Cover crops have multiple benefits


Cover crops provide multiple potential benefits to soil health and the following crops, while also helping maintain cleaner surface and groundwater (figure 10.1). They prevent erosion, improve soil physical and biological properties, supply nutrients to the following crop, suppress weeds, improve soil water availability, and break pest cycles. Some cover crops are able to break into compacted soil layers, making it easier for the following crop’s roots to more fully develop. The actual benefits from a cover crop depend on the species and productivity of the crop you grow and how long it’s left to grow before the soil is prepared for the next crop.

Organic matter.

Grass cover crops are more likely than legumes to increase soil organic matter. The more residue you return to the soil, the better the effect on soil organic matter. The amount of residue produced by the cover crop may be very small, as little as half a ton of dry matter per acre. This adds some active organic matter, but because most of it decomposes rapidly after the crop is killed, there is no measurable effect on the total amount of organic matter present. On the other hand, good production of hairy vetch or crimson clover cover crops may yield from 1 1/2 to more than 4 tons of dry weight per acre. If a crop like winter rye is grown to maturity, it can produce 3 to 5 tons of residue.

A five-year experiment with clover in California showed that cover crops increased organic matter in the top 2 inches from 1.3% to 2.6% and in the 2to 6-inch layer from 1% to 1.2%. Some researchers have found that cover crops do not seem to increase soil organic matter. Low-growing cover crops that don’t produce much organic matter may not be able to counter the depleting effects of some management practices, such as intensive tillage. Even if they don’t significantly increase organic matter levels, cover crops help prevent erosion and add at least some residues that are readily used by soil organisms.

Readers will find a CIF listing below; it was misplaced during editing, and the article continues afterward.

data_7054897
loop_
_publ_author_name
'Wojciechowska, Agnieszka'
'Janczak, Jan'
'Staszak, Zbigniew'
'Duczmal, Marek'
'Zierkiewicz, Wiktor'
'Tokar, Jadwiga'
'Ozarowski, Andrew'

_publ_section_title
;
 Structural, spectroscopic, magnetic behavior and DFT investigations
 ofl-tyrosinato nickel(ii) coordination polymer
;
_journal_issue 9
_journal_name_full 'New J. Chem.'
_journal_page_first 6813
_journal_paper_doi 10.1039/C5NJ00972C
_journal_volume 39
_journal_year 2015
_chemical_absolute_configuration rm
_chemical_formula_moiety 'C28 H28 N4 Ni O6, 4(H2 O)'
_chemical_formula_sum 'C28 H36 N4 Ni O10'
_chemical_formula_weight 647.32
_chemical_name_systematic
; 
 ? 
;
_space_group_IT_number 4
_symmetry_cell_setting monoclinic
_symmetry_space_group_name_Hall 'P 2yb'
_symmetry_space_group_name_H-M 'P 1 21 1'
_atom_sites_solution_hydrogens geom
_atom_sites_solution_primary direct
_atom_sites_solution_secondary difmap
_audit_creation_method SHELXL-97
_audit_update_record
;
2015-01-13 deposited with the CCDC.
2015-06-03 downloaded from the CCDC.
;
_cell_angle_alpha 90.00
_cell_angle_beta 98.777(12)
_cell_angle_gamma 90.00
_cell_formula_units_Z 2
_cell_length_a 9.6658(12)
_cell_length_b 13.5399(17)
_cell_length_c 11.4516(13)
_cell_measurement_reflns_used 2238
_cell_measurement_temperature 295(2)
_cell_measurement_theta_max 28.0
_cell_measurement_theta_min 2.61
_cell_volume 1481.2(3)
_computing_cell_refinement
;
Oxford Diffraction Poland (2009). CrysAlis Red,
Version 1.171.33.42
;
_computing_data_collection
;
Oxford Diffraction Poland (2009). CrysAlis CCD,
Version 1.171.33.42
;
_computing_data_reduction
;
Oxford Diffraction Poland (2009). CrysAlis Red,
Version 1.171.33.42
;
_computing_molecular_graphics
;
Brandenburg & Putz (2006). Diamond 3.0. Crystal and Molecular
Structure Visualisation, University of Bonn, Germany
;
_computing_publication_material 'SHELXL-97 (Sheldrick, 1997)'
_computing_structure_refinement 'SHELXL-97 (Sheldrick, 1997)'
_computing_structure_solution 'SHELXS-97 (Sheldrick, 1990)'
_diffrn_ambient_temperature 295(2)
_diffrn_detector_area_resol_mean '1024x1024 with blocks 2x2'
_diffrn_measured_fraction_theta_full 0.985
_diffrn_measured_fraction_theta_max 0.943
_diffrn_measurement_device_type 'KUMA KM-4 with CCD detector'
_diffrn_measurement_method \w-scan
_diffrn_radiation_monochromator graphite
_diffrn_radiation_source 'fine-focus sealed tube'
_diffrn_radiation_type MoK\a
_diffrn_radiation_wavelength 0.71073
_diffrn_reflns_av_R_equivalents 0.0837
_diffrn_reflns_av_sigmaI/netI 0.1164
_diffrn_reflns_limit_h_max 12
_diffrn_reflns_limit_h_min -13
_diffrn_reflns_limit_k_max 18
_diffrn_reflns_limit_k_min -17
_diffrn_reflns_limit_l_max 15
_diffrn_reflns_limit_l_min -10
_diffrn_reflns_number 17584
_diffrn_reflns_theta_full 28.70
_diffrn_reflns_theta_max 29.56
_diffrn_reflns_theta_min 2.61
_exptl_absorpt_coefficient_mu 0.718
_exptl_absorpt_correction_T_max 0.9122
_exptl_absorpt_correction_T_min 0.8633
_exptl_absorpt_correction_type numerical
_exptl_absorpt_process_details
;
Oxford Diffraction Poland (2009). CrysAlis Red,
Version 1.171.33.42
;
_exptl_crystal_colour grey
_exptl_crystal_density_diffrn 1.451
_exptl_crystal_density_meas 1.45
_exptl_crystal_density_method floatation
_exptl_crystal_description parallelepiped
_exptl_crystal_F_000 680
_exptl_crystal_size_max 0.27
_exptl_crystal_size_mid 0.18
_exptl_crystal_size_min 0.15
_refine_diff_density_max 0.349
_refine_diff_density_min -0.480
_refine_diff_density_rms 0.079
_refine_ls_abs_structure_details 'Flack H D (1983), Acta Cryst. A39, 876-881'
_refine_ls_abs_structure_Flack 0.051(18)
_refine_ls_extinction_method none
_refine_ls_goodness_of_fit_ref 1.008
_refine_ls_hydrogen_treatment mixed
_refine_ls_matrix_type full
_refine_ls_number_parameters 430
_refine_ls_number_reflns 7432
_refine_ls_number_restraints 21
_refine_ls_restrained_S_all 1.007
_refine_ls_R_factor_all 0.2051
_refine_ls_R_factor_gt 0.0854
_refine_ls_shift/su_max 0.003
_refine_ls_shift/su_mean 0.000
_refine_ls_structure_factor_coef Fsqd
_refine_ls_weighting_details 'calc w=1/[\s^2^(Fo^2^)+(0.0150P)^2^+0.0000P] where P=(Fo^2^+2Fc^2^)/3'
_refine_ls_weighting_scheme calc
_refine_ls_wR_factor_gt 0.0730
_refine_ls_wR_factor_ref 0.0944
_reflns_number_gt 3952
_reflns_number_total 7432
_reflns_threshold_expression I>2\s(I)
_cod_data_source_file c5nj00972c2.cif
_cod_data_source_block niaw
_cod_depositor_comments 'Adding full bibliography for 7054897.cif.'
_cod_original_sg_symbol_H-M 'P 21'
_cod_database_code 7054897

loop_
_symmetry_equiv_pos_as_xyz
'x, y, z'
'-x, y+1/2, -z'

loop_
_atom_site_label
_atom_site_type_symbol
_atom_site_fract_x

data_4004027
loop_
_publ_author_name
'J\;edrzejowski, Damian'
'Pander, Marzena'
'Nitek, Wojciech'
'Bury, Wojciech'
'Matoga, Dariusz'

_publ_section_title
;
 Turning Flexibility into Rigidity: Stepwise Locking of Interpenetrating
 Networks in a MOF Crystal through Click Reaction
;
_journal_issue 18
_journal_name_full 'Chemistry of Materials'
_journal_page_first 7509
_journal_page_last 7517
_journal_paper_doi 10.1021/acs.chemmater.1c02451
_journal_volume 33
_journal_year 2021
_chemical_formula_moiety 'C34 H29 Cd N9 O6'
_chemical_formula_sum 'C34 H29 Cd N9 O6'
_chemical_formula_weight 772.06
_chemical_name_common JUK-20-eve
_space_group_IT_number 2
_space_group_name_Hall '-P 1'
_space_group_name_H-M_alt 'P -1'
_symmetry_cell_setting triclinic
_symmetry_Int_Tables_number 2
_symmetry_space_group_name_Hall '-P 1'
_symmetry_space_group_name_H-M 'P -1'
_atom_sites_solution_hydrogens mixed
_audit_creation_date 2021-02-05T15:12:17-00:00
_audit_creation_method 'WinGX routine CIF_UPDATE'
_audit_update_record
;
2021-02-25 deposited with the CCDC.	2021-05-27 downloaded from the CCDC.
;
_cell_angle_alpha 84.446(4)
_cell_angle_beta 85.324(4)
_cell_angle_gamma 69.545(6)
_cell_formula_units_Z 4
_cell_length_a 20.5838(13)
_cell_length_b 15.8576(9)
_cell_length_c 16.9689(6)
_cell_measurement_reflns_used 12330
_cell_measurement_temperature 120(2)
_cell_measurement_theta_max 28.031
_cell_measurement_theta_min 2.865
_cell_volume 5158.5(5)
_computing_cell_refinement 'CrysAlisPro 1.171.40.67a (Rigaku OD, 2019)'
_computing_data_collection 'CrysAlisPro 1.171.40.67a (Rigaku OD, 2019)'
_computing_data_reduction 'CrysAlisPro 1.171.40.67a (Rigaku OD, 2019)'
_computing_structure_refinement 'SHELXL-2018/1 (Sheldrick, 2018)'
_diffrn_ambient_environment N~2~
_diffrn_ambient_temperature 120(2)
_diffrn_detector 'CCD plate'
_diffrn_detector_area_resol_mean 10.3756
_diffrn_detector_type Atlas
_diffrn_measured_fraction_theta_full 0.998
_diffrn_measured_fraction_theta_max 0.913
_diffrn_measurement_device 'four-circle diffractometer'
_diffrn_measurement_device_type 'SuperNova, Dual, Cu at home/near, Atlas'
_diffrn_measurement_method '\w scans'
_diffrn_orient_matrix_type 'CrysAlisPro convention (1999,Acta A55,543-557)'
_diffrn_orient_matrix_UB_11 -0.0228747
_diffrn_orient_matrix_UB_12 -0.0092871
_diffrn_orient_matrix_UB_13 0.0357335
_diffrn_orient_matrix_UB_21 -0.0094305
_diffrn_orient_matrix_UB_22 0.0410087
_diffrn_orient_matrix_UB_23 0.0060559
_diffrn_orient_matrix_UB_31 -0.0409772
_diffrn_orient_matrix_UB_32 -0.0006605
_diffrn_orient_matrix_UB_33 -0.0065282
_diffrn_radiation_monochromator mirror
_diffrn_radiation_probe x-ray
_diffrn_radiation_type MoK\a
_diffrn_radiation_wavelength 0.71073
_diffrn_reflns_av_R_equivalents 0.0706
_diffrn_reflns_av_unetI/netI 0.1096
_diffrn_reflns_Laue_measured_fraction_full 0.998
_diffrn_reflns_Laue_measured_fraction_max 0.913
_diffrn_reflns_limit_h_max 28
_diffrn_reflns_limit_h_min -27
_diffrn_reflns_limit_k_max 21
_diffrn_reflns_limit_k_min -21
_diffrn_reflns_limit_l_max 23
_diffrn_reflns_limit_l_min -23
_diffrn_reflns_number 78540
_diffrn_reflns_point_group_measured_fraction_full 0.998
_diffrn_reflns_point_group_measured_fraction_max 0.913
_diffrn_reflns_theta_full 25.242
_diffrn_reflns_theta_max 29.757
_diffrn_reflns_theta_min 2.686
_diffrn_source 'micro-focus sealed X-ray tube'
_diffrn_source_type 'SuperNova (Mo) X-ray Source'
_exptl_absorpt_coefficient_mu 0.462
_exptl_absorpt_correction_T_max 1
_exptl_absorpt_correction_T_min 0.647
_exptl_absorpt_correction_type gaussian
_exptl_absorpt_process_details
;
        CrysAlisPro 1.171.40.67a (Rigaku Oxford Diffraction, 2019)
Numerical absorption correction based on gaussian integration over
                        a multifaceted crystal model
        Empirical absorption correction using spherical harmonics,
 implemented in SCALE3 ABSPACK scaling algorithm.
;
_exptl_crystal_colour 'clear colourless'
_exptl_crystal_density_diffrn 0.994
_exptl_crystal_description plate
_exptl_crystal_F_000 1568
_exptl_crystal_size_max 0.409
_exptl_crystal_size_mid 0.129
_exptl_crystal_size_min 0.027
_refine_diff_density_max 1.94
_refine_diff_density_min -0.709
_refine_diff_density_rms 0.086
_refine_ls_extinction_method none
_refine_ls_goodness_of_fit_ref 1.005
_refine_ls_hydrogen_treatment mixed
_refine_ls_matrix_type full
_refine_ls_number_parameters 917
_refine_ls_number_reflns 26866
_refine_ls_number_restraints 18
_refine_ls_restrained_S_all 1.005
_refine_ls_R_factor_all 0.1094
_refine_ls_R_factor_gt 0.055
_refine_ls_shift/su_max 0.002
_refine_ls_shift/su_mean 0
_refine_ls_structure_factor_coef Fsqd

Cover crops help maintain high populations of mycorrhizal fungi spores during the fallow period between main crops. The fungus also associates with almost all cover crops, which helps maintain or improve inoculation of the next crop. (As discussed in chapter 4, mycorrhizal fungi help promote the health of many crop plants in a variety of ways and also improve soil aggregation.) Cover crop pollen and nectar can be important food sources for predatory mites and parasitic wasps, both important for biological control of insect pests. A cover crop also provides a good habitat for spiders, and these general insect feeders help decrease pest populations. Use of cover crops in the Southeast has reduced the incidence of thrips, bollworm, budworm, aphids, fall armyworm, beet armyworm, and white flies. Living cover crop plants and their residues also increase water infiltration into soil, thus compensating for the water that cover crops use.